• Follow a regular schedule - Your divorce decree and parenting plan should include a schedule for each parent’s parenting time, and it is important to follow this schedule consistently. Make sure kids know the schedule and when they can expect to spend time with each parent. It is a good idea to keep a calendar in both homes that clearly displays the days when children will spend time with each parent.
  • Maintain consistency - Kids should have regular routines that they follow at both homes, letting them know when they can expect to eat meals, work on homework or chores, and go to bed. Work together with your ex-spouse to set rules, behavioral expectations, and methods of discipline that will apply in both homes.
  • Give them their own space - You can ease your children’s transition to a new living situation by keeping familiar objects in each home, such as clothes, toys, stuffed animals, or decorations. Kids may want to keep certain items at each home, or they may bring some items with them between homes. Allowing kids to help make choices about how to furnish or decorate their room is a good way to help them become more comfortable with their new living situation.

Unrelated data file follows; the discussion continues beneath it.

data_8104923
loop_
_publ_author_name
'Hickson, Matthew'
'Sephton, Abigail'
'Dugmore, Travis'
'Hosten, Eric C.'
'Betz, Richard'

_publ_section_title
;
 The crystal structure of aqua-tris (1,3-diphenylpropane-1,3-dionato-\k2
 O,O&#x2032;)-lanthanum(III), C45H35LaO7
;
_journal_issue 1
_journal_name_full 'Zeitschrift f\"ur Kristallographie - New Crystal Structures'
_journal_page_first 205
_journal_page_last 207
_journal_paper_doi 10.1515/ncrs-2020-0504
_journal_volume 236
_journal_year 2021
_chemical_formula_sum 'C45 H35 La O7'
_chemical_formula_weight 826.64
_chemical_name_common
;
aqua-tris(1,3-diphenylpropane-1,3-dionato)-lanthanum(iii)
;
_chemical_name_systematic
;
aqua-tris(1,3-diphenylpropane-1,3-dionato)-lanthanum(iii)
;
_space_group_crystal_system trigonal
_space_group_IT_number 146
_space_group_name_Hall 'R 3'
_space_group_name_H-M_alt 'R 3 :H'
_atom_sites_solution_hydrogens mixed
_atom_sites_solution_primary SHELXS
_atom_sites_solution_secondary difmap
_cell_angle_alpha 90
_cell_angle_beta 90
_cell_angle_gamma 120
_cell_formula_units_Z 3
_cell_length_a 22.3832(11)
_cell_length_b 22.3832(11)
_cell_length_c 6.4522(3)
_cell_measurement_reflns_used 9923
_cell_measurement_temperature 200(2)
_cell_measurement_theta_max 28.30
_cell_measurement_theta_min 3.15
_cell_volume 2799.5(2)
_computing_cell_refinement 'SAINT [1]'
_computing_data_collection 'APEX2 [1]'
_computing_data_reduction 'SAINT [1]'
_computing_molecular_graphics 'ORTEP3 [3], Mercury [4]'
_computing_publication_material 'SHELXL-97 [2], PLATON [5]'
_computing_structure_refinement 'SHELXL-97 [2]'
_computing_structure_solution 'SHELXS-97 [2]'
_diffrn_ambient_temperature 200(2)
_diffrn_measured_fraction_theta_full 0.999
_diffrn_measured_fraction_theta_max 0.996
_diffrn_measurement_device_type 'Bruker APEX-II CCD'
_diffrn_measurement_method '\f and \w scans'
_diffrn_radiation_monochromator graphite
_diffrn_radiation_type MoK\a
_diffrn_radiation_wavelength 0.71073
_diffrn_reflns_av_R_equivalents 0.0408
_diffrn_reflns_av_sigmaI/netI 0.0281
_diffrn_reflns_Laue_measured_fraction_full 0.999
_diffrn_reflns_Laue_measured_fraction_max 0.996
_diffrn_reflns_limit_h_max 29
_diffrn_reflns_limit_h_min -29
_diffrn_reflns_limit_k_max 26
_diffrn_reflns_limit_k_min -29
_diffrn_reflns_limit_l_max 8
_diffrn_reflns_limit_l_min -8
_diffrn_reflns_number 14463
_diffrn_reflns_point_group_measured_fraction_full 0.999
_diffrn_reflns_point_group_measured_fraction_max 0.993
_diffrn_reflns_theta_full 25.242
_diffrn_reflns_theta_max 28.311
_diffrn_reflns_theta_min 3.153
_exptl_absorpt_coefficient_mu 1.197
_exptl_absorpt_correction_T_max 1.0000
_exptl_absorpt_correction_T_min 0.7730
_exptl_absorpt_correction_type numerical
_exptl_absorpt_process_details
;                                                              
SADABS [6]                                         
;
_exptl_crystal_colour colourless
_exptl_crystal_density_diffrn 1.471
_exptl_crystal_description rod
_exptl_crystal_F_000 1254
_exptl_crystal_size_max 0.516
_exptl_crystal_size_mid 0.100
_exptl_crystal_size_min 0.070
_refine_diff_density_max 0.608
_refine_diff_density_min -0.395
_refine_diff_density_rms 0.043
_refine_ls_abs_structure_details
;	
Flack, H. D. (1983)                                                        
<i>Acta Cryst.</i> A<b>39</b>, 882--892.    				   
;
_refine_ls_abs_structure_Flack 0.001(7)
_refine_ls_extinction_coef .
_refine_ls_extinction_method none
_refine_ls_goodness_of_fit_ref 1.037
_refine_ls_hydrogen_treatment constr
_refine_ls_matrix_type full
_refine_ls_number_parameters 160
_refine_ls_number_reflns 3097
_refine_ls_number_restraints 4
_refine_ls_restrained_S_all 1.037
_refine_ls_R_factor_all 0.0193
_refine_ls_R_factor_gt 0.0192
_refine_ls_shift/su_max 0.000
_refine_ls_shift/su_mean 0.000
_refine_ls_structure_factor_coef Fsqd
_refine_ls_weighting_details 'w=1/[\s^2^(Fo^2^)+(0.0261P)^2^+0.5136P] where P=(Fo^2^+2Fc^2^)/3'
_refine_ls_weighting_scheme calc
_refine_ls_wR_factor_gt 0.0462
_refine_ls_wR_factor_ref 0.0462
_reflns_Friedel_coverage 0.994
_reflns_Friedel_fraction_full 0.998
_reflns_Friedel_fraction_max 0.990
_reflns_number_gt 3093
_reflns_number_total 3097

• Allow communication - If children miss the other parent when they are staying with you, allow them to give the other parent a call, but do not require them to do so.
  • Follow regular pick-up and drop-off routines - Cooperate in transporting children between homes and keep these transitions conflict-free. Show up on time, and, if necessary, allow kids to have a few minutes of quiet time before they leave for the other parent’s home or after they arrive.

Contact a DuPage County Divorce Attorney

While the process of divorce can be difficult, it can ultimately provide a better environment for both children and parents by eliminating the stress of living in a home that is full of conflict. The experienced, compassionate attorneys of Anderson & Associates, P.C. can work with you and your spouse to address the legal issues that must be resolved during divorce and reach an agreement that protects your and your children’s best interests. Contact a Wheaton divorce lawyer today at 630-653-9400 to schedule a free consultation.